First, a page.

1990-1999

2000-2009

2010-2013

1991

A public debate is held on the financing and revitalization of public transit in the Quebec City area.

A 3-year action plan to accomplish the new objectives is rolled out.

1992

A turning point in the history of the CTCUQ and public transit in general: the service undergoes major reorganization with implementation of the August 17, 1992 revitalization plan.

Métrobus is rolled out.

30 km of reserved lanes are added.

The Express network doubles.

Parc-O-Buses are added.

The basic network is restructured.

An on-demand service for the elderly is launched.

Late-night service is added.

Shuttle service in the Old Port sector is added.

An ombudsperson  position is created.

1993

Métrobus lines are extended.

5 new eXpress routes are added.

The automated bus schedule information system (SARHA) is implemented.

1994

CTCUQ becomes STCUQ (Société de transport de la Communauté urbaine de Québec).

1995

A reserved lane for buses and carpoolers is installed on Autoroute Dufferin-Montmorency.

1996

Reserved lanes are established permanently.
A bus station is constructed at Université Laval.
Networks and rates are standardized for public transportation services between the north and south banks (Interrives).

1997

A large bus station is constructed on Parliament Hill.

1998

The student pass with photo is introduced.

2000

A natural gas–fueled bus (Écolobus) trial program is launched in Old Quebec.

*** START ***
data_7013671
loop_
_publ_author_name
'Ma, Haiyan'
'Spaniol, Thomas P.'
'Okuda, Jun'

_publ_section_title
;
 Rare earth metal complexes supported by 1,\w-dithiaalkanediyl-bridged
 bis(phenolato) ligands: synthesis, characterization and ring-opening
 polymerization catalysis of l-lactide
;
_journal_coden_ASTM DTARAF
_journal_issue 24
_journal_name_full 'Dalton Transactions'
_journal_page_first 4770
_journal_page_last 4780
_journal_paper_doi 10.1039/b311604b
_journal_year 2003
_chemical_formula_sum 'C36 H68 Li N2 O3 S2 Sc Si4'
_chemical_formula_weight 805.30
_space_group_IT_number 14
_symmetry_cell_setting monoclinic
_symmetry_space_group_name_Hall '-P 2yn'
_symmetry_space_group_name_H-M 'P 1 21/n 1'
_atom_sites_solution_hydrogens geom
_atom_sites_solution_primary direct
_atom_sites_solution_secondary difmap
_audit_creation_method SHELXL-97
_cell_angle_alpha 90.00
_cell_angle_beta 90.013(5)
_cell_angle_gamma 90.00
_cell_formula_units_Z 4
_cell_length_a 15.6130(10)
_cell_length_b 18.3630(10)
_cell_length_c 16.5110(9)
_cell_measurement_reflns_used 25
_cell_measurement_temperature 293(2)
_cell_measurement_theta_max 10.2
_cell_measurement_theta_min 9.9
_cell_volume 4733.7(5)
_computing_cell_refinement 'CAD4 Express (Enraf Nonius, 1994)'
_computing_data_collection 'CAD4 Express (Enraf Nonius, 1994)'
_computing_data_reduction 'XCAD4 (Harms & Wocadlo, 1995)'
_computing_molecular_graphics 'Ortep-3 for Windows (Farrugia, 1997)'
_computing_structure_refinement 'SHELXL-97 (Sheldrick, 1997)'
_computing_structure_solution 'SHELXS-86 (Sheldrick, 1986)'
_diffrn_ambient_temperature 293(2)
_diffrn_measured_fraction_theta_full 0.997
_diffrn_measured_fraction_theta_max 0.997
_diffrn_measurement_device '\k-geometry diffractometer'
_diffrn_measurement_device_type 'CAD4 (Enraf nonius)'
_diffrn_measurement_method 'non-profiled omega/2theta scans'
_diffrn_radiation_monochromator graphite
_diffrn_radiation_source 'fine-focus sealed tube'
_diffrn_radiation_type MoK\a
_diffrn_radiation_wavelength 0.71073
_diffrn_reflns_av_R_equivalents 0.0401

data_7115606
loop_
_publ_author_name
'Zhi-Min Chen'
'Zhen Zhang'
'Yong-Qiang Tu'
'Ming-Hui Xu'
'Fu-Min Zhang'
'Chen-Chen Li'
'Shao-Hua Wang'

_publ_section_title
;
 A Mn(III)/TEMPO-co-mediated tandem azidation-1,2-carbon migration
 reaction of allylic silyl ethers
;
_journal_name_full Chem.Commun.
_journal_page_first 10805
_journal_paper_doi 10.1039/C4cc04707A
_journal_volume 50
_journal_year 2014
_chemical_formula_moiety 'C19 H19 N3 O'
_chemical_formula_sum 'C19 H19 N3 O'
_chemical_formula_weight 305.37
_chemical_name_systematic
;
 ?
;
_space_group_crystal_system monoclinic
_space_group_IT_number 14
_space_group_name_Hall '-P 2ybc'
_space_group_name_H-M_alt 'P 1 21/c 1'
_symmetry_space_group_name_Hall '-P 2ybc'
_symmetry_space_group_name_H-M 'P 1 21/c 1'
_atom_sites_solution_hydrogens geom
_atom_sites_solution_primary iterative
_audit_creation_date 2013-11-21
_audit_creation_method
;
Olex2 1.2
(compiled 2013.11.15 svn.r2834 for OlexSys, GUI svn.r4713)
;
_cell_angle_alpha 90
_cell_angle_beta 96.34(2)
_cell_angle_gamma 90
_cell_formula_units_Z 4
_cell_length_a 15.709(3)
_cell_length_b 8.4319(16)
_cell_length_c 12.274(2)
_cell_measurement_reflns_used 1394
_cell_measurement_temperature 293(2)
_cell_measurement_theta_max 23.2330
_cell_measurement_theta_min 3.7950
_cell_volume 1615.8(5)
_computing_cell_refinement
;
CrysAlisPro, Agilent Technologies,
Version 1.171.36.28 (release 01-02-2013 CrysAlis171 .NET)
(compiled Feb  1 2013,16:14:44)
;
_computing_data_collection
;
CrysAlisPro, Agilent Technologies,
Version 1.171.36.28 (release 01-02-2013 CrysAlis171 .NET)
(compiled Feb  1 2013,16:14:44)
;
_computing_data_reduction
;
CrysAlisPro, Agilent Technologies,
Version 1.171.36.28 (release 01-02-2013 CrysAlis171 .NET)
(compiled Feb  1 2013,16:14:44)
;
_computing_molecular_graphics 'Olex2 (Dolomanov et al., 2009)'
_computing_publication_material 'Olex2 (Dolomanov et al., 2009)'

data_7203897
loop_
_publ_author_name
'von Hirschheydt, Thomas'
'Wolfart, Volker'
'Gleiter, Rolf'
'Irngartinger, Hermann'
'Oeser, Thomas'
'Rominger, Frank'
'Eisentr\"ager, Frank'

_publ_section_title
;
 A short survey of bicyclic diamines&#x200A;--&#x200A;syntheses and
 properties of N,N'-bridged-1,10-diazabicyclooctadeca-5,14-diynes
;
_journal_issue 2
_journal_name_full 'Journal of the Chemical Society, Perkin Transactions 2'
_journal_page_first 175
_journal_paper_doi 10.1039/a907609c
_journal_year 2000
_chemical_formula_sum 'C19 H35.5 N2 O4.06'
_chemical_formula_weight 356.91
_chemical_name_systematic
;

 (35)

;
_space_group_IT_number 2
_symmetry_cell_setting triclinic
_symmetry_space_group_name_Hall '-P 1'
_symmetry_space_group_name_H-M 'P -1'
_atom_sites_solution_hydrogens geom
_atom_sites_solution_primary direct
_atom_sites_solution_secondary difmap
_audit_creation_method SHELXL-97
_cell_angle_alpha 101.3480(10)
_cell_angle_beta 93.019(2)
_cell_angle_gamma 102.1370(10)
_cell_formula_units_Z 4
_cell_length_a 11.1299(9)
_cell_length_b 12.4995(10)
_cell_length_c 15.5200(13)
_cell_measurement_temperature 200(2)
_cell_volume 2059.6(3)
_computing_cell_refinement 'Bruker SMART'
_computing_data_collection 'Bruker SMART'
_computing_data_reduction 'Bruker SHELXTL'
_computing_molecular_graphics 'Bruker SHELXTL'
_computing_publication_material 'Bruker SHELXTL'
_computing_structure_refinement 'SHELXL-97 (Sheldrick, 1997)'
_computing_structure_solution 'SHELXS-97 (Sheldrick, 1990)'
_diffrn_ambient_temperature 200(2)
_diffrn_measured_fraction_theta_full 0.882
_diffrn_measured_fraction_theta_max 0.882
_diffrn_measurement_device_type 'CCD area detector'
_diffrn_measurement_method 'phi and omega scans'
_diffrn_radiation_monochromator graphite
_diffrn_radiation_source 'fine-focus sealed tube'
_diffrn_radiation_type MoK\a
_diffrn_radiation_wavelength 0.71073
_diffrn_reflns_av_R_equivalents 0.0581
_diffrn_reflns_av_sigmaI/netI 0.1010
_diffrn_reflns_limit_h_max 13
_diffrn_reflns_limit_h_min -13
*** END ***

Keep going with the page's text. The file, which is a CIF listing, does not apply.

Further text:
2001

STCUQ launches its first website.

In the spring, STCUQ becomes Réseau de transport de la Capitale and unveils its new logo and branding.

Several organizations sign up for L’abonne BUS, a public transit subscription program.

The “yellow to blue” educational program is rolled out to raise awareness among first-year secondary school students of the importance of safety in city buses.


An agreement is reached with the Commission scolaire de la Capitale and the Centre de formation professionnelle Wilbrod-Bhérer to offer a work/study training program in heavy vehicle repair specializing in buses and coaches.

A joint call for tenders is issued with STM to purchase a “smart card” electronic fare sale and collection system to be known as “OPUS.”

2003

An opportunity and feasibility study on implementing a light rail system for the capital area is filed.